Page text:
By Helenor Gilmour, Director of Insight, Beano Brain
Around ten years ago, pre-Covid and just as we welcomed the first Gen Alphas into the world, I worked on a project exploring the future of teenage magazines. We were plotting the trajectory of the print model against the onslaught of digital and trying to identify the key drivers and motivations that drew girls to the magazines.
In doing so we uncovered a theme that we dubbed “Mum as the new agony aunt”. No longer did girls feel the need to confide in a stranger about puberty, relationships or even sex. Flatter more democratic parenting structures meant that mum was the first port of call (especially in a crisis) and subsequently had a huge influence on their daughters’ moral codes, sense of self and life expectations.
The world has changed hugely since then, not least kids’ exposure to an ever-increasing set of influences via social media and other platforms, but what is abundantly clear from weekly chats with our Beano Trendspotter panels in the UK and US is that Mum/Mom continues to be the foundational rock that frees kids to explore a wider range of influences.
“In the least cheesy way, my mum genuinely influences me the most. We have similar mannerisms and characteristics that I have taken on because she’s a massive positive influence in my life” – Maya, 14
It seems that mum is not only the gatekeeper but the template that, girls especially, measure themselves against. And unlike Gen X who raged against everything, kids’ and teens’ disappointment tends to be focussed purely on authority. They are happy to walk a similar path to their parents and value their continued input in their lives.
“She’s shaped the kind of person I am and the qualities I’ve developed. She’s prepared me for all the obstacles I might face in social and academic situations” – Fayha, 15
Of course at Beano Brain we know kids admire Mr Beast, want to be part of the Nelson family, turn to Markiplier for gaming recommendations, devour TikTok for Shein hauls and style advice and learn Minecraft hacks from Dan TDM. But always there as the golden thread running through is mum – even for a bit of fashion advice (backed up by friends of course!)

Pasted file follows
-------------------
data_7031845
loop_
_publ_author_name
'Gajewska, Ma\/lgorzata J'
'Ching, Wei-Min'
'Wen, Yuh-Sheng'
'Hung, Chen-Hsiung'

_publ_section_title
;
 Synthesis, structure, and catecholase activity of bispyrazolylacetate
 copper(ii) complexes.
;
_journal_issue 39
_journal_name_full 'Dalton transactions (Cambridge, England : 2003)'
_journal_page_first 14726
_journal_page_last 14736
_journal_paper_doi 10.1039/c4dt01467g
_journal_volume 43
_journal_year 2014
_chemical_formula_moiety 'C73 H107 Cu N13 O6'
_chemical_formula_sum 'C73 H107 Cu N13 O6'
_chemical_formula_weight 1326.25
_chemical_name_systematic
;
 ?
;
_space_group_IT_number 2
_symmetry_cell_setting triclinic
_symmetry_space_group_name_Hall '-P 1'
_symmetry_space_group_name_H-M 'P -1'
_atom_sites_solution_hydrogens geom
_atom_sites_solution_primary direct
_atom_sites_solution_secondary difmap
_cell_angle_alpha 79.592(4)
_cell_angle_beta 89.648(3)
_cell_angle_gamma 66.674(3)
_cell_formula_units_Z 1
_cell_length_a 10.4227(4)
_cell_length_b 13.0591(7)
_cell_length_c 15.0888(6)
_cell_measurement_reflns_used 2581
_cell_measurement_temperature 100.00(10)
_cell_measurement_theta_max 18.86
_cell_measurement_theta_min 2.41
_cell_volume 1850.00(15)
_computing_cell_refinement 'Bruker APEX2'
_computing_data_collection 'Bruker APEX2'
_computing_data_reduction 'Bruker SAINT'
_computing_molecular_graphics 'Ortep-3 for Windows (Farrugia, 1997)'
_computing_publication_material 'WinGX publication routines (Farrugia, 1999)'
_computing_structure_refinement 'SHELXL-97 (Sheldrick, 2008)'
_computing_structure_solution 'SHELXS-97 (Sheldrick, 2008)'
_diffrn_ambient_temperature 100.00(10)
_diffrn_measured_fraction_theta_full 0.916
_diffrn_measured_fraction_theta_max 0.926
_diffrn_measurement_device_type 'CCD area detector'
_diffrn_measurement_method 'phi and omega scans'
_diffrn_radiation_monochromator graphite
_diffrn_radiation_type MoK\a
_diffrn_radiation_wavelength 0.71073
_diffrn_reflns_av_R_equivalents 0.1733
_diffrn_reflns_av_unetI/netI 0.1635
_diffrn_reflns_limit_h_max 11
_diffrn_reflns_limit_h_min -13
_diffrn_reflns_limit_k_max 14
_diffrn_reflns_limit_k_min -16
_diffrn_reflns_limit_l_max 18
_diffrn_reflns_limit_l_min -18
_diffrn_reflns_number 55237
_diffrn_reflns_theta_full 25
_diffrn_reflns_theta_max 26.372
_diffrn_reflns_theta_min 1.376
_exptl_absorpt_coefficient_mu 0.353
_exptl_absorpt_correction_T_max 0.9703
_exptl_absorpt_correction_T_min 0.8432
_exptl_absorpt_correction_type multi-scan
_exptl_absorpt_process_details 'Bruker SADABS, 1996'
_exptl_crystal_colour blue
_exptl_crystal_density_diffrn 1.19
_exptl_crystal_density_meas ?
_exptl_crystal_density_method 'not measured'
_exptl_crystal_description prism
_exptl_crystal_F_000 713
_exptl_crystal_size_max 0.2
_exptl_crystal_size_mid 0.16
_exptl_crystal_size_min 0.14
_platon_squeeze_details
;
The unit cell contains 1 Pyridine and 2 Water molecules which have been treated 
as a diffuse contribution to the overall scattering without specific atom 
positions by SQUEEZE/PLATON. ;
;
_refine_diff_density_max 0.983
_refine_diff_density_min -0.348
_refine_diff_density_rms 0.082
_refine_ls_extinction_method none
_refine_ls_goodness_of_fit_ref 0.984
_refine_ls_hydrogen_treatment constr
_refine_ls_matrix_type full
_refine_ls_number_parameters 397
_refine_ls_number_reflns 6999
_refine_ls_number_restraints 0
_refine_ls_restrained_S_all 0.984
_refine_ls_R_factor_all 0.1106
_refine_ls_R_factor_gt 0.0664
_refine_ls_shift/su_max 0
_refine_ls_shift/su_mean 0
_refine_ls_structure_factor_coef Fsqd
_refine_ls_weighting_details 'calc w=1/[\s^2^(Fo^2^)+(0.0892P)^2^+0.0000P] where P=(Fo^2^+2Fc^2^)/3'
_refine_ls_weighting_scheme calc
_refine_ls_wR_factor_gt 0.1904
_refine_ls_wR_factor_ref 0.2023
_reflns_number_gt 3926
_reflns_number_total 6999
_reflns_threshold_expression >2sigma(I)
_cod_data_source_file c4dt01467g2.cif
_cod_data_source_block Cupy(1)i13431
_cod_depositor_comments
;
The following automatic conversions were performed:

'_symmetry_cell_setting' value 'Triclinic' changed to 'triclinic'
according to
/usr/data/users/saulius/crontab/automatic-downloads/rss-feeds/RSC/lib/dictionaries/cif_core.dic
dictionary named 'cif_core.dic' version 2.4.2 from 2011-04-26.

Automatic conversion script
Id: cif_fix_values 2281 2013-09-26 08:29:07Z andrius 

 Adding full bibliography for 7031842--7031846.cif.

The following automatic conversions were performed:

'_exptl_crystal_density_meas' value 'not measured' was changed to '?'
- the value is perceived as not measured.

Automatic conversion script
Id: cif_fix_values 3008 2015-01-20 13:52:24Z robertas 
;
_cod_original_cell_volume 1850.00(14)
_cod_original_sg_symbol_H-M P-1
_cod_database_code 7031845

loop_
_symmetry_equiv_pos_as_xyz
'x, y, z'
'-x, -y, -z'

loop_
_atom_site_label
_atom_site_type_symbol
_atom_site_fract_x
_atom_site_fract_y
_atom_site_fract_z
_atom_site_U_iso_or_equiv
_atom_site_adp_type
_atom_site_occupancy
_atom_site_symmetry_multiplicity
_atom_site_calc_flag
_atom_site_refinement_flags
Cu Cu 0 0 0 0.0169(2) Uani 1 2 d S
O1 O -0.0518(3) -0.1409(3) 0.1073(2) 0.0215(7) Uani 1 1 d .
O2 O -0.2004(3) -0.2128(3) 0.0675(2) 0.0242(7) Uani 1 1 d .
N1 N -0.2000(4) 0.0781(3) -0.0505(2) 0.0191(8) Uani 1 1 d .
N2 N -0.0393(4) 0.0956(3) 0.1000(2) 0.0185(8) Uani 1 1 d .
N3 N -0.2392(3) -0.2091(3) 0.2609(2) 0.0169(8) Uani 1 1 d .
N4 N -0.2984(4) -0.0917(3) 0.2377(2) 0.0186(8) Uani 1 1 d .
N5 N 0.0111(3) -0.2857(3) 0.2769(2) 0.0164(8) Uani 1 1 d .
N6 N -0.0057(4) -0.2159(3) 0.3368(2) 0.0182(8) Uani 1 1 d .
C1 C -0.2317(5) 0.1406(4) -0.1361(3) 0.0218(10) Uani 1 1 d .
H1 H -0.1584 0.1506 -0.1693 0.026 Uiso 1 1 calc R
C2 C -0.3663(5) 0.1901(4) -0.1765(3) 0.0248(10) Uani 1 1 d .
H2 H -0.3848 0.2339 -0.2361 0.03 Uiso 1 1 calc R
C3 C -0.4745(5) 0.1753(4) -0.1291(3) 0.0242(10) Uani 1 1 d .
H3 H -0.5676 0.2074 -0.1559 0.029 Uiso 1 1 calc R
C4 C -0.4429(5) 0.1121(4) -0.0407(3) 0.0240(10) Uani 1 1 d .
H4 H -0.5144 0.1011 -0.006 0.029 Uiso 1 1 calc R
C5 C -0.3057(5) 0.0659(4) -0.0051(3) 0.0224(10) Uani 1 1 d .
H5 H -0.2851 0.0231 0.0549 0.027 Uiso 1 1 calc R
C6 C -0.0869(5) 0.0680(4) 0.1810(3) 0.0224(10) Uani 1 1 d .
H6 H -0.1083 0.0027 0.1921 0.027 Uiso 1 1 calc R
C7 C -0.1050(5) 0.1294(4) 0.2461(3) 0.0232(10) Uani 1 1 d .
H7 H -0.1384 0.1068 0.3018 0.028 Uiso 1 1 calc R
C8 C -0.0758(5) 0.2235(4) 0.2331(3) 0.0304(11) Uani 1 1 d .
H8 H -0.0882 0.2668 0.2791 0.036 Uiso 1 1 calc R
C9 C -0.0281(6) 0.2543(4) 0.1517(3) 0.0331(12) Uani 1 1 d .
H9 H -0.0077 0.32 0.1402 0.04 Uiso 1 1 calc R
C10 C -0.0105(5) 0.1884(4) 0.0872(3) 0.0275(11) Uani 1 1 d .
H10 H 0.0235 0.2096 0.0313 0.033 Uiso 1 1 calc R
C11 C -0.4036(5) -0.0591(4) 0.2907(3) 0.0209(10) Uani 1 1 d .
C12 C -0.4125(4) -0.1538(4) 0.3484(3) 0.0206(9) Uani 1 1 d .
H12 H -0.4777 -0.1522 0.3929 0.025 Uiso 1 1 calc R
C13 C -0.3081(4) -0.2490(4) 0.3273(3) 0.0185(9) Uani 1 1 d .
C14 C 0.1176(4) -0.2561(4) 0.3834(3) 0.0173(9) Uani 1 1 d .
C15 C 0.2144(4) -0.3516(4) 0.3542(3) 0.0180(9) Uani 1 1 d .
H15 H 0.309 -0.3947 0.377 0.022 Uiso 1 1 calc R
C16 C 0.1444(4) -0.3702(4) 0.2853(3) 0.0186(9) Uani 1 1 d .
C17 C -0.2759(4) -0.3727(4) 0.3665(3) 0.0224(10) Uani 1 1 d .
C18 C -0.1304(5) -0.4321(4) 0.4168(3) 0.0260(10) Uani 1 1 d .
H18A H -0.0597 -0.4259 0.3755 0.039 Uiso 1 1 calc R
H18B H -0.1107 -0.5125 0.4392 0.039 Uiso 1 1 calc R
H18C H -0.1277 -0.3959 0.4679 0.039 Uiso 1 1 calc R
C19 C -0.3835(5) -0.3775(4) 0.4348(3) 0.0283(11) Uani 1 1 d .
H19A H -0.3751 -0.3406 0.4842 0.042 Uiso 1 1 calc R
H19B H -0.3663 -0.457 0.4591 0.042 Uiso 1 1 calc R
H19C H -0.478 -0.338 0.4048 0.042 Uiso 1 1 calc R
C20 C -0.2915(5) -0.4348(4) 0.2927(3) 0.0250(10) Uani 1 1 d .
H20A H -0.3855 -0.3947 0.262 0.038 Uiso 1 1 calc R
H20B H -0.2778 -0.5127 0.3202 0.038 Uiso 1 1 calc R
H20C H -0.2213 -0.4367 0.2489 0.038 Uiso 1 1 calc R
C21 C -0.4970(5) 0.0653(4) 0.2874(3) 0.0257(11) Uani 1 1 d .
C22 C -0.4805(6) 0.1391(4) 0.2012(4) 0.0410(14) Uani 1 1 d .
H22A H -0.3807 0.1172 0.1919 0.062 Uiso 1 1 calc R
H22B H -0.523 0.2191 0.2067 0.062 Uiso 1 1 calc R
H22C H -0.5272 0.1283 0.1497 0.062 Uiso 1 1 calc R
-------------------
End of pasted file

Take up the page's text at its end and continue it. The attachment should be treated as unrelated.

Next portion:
“I don’t like dresses and stuff but I will never buy anything without checking my mum likes it first” – Daisy, 14
BUT WHAT ABOUT DAD?
That’s not to say that dads don’t have any influence – of course they do. As role models for boys, offering a different perspective within the household and often introducing alternative activities into kids’ lives. We know from research that dad is more likely than mum to play video games with their kids or pass on the love of or participation in a specific sport. Indeed, all hail the dads helping to break down the barriers for girls and soccer/football – coaching at home, inspiring club loyalties and setting up local girls’ teams for their daughter and her friends.
“My dad influences me in business, my mummy encourages me to work hard” – Josh, 12
However, with 50%* of kids in the UK living across more than one household and 90%* of lone families headed by women – it is mum who holds the most weight.
And that influence doesn’t diminish with age, like previous generations who actively rejected parental influence from puberty onwards. Rather mum’s influence morphs from leader to mentor, the base that kids and teens return to and refer to when needed.
The message for brands is this – that even with the ever-growing list of influences in kids’ and teens’ lives (which important routes to reach this audience) don’t forget mum because her influence doesn’t end at the High School gate but for Gen Z and Alpha, carries right on into adulthood.
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*Children’s Commissioner Review (UK) 2022